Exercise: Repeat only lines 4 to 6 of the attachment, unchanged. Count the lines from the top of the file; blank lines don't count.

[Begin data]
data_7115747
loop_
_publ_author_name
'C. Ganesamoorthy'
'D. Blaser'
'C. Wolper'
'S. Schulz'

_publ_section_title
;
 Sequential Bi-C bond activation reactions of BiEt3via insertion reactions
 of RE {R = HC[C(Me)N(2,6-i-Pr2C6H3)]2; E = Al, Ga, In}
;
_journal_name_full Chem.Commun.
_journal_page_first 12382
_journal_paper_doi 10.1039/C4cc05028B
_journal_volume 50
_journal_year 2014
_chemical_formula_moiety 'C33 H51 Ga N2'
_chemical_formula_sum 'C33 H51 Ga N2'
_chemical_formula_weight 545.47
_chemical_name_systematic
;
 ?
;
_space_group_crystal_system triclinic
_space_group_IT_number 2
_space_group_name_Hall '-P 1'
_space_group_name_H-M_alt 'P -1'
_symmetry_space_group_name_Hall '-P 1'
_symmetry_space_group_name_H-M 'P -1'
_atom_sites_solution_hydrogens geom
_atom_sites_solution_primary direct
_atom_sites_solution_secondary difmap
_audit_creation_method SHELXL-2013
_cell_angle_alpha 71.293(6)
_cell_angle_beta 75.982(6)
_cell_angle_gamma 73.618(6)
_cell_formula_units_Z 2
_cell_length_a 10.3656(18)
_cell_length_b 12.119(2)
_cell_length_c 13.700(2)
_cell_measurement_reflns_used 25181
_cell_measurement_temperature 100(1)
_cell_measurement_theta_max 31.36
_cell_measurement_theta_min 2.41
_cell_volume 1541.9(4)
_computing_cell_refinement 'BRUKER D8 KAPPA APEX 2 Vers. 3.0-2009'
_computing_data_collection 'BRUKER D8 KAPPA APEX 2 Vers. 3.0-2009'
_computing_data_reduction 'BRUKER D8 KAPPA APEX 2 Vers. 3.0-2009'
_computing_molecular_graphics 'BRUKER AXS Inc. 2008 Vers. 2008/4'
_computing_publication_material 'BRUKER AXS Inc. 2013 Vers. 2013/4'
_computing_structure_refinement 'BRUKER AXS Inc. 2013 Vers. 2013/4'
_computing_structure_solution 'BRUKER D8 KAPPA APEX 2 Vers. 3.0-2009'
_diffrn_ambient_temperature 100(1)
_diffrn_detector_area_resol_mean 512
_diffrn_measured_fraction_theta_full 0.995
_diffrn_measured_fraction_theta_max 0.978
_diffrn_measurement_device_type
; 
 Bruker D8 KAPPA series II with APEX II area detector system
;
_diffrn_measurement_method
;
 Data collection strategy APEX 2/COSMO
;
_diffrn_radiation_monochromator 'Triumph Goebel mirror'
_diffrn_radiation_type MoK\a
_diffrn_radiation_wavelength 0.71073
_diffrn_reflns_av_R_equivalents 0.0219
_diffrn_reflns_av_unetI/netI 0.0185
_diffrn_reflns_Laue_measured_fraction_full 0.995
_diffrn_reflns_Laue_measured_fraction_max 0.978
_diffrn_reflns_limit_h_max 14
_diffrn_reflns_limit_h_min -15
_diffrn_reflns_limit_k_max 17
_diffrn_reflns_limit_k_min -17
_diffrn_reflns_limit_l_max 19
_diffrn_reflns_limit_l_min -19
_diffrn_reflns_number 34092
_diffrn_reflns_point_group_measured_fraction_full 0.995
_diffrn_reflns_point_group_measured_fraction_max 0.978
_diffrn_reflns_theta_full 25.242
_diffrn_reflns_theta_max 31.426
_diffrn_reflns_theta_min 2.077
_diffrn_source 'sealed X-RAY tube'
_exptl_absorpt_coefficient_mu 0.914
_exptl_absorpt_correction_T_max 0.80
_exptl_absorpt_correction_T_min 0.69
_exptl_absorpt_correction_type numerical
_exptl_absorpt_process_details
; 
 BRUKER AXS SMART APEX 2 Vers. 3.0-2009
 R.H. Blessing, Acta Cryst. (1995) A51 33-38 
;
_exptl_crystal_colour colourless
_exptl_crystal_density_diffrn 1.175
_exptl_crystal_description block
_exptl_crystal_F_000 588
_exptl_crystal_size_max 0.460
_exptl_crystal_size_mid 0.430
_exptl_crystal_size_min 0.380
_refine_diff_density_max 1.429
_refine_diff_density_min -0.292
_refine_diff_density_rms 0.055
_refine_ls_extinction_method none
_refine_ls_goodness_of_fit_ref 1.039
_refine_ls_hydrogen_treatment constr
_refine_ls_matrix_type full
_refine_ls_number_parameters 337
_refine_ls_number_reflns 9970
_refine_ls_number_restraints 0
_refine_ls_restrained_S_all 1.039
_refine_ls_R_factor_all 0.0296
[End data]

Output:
'C. Ganesamoorthy'
'D. Blaser'
'C. Wolper'